Though few understand Bitcoin, IRS wants cut—and Happy Tax will help Long before most people have even figured out Bitcoin (or other forms of cryptocurrency) the Internal Revenue Service is targeting those who profit from it to get their cut. One franchised tax preparation firm, Happy Tax, is aiming to be the first to help taxpayers comply with the law.

In China, why people who should know better keep getting it wrong

Many years ago I heard a “China scholar” recount a mantra he said was then circulating among his colleagues: Travel to China for six days: write a book. Travel to China for six months: write an article. Live in China for six years: write nothing at all.

Pain, fear and other realities when finding your franchise connection

Think back to your most recent car buying experience for a moment. Did you start by researching the entire universe of models and styles? Did you research safety ratings, miles per gallon, anticipated resale price, and all the ratings from the last three years of Consumer Reports? Or did you instead fall in love with a car based on its look, image or reputation and then talk yourself into buying the one you most loved—perhaps using some of those exact “features and benefits” to convince yourself (or your spouse) that you were making a sound decision. Be honest now. Your spouse is not looking.

Loyal people are key for WKS boss, plus no drama desired for Signal 88

Roland Spongberg acknowledges it’s tough finding hourlies and managers in Southern California. “Today, having a sign that says ‘Now Hiring’ doesn’t get it done. You have to be more proactive than that,” he says.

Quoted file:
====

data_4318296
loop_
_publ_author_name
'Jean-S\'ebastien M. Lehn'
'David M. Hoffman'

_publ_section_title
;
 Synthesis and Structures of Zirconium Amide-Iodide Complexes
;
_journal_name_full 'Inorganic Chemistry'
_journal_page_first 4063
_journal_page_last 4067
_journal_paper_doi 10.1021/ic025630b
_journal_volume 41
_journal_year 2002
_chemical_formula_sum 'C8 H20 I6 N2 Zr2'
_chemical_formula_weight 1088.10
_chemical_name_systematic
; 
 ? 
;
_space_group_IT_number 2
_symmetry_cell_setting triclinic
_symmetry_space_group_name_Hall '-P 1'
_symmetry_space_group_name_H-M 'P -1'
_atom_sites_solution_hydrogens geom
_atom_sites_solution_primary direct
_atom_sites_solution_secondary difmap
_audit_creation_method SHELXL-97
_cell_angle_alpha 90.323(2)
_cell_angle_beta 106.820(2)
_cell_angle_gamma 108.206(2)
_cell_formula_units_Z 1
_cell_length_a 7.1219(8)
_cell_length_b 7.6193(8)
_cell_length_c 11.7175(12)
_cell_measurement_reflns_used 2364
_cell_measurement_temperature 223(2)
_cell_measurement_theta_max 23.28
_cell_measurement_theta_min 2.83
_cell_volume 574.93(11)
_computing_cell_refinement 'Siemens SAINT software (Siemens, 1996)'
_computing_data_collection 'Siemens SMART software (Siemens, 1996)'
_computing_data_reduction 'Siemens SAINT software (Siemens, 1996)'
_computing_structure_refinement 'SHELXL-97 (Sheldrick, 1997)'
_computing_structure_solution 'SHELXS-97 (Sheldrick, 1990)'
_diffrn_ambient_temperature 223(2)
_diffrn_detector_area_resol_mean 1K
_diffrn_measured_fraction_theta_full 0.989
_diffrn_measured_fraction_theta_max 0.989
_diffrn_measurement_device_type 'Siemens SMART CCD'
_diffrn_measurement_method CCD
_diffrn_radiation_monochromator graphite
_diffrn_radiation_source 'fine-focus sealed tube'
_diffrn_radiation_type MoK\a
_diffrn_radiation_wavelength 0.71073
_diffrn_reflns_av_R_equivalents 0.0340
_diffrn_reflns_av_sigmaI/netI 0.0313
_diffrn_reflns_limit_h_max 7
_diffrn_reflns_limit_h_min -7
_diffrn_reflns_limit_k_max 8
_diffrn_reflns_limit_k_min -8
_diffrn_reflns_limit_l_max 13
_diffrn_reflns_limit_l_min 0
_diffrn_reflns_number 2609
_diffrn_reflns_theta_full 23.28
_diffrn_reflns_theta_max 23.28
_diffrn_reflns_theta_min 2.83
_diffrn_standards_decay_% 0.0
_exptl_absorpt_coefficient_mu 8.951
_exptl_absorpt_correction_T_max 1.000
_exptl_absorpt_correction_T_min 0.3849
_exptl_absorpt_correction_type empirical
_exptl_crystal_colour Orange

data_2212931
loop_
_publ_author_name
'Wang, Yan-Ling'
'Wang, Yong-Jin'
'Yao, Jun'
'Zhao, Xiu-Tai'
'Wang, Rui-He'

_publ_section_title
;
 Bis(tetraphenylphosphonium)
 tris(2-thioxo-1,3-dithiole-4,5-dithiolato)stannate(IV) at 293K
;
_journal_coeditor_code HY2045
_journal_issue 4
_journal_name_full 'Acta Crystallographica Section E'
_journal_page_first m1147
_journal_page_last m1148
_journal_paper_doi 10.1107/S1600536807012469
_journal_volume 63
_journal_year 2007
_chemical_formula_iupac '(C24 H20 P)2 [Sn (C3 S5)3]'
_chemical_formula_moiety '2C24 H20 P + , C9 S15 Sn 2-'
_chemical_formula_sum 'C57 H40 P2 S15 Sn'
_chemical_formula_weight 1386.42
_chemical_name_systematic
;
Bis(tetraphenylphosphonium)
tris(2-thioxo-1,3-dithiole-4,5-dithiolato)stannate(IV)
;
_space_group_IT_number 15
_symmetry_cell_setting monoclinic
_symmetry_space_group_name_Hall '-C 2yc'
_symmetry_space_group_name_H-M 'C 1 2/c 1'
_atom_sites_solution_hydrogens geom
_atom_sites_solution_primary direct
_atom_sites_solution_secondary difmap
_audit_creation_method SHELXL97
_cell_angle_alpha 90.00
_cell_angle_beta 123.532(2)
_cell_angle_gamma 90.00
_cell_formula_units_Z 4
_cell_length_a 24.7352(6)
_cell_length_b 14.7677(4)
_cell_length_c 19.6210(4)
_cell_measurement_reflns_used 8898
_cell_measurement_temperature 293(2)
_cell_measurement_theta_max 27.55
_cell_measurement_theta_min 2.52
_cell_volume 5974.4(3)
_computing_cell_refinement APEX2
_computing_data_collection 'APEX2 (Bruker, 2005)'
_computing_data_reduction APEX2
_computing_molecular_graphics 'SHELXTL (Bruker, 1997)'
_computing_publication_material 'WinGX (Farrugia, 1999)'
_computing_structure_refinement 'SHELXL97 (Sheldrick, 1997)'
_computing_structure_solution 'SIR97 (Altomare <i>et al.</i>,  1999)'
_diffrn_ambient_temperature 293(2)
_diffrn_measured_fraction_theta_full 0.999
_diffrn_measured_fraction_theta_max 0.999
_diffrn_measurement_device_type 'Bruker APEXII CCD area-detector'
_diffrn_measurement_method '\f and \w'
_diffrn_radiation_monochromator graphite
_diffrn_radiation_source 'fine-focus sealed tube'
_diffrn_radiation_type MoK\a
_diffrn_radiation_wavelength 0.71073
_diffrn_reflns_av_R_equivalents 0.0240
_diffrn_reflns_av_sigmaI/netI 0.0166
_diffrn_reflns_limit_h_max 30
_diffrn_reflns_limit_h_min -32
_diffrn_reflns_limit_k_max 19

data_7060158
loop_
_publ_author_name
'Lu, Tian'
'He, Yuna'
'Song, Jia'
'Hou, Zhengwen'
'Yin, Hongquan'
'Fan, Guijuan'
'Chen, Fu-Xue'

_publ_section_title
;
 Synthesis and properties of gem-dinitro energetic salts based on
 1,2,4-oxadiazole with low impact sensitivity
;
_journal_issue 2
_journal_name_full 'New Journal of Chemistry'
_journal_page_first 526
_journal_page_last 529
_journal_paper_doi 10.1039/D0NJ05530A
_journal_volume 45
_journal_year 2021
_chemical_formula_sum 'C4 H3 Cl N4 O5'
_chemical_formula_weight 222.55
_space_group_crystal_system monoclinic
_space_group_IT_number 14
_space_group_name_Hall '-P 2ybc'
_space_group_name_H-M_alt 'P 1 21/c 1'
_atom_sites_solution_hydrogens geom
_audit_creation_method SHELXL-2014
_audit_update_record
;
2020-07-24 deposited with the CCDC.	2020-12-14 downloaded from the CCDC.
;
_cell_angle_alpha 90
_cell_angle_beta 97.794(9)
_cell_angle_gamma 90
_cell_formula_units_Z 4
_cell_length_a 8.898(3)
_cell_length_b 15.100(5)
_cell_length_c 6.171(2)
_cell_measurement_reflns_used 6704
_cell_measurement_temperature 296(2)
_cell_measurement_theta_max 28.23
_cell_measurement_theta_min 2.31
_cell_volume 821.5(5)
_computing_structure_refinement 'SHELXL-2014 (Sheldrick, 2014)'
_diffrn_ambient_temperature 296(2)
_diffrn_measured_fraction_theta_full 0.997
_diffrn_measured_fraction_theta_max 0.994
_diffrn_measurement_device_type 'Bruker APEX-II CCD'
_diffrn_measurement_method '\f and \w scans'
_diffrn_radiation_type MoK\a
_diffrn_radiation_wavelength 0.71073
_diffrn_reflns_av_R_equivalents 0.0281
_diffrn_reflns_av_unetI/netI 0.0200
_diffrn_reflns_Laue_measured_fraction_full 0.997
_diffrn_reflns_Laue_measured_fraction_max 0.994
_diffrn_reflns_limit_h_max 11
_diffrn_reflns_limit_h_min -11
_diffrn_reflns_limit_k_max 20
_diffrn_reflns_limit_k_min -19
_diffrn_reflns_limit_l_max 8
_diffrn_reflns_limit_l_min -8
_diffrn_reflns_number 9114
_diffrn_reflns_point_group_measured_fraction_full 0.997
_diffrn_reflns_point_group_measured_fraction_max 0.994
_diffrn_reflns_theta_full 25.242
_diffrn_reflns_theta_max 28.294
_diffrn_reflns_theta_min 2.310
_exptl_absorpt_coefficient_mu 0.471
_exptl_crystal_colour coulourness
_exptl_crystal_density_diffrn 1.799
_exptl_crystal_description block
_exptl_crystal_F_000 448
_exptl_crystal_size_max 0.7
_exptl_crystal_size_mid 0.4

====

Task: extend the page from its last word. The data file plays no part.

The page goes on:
Scoreboard

The true health of the restaurant industry is up for constant debate. While there is data, it’s hard to know exactly what makes up that data. Anyone looking just at legacy casual dining is going to think the industry is falling to pieces. Anyone just looking at asset-light QSR stocks may be wearing rose-colored glasses.

Executive Ladder

Lena Hamideh was hired as a paralegal by Gray Plant Mooty’s Franchise & Distribution Practice Group. Previously with DLA Piper, Hamideh will assist its franchise team with filings, state- and country-specific franchise regulations and renewals. Office Evolution appointed Eileen Proctor to the new position of vice president of revenue optimization and marketing, and hired William Edmundson as its new chief operating officer.

The Boss

What was your upbringing like? I was born and raised in the Seattle area. My dad was in the broadcasting industry. He was able to raise some capital and got into buying troubled radio stations and turning them around. In addition to all the normal stuff, I actually was a student of The Little Gym, that’s where it was founded. My mom was in journalism, with the Seattle Times. By 2002, we moved to Arizona and by 2002 she went to the Arizona Republic.
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From the Magazine

Publisher's Column

Sound of music, franchise style, hits the right notes

Ask yourself this question: When at work, what is music to your ears? For the high school teacher, it’s probably, “Tell me more about the Stamp Act of 1854. So fascinating!” For the caterer, it could be getting the big order over the phone, “Ms. Kardashian is wondering if you are available for…”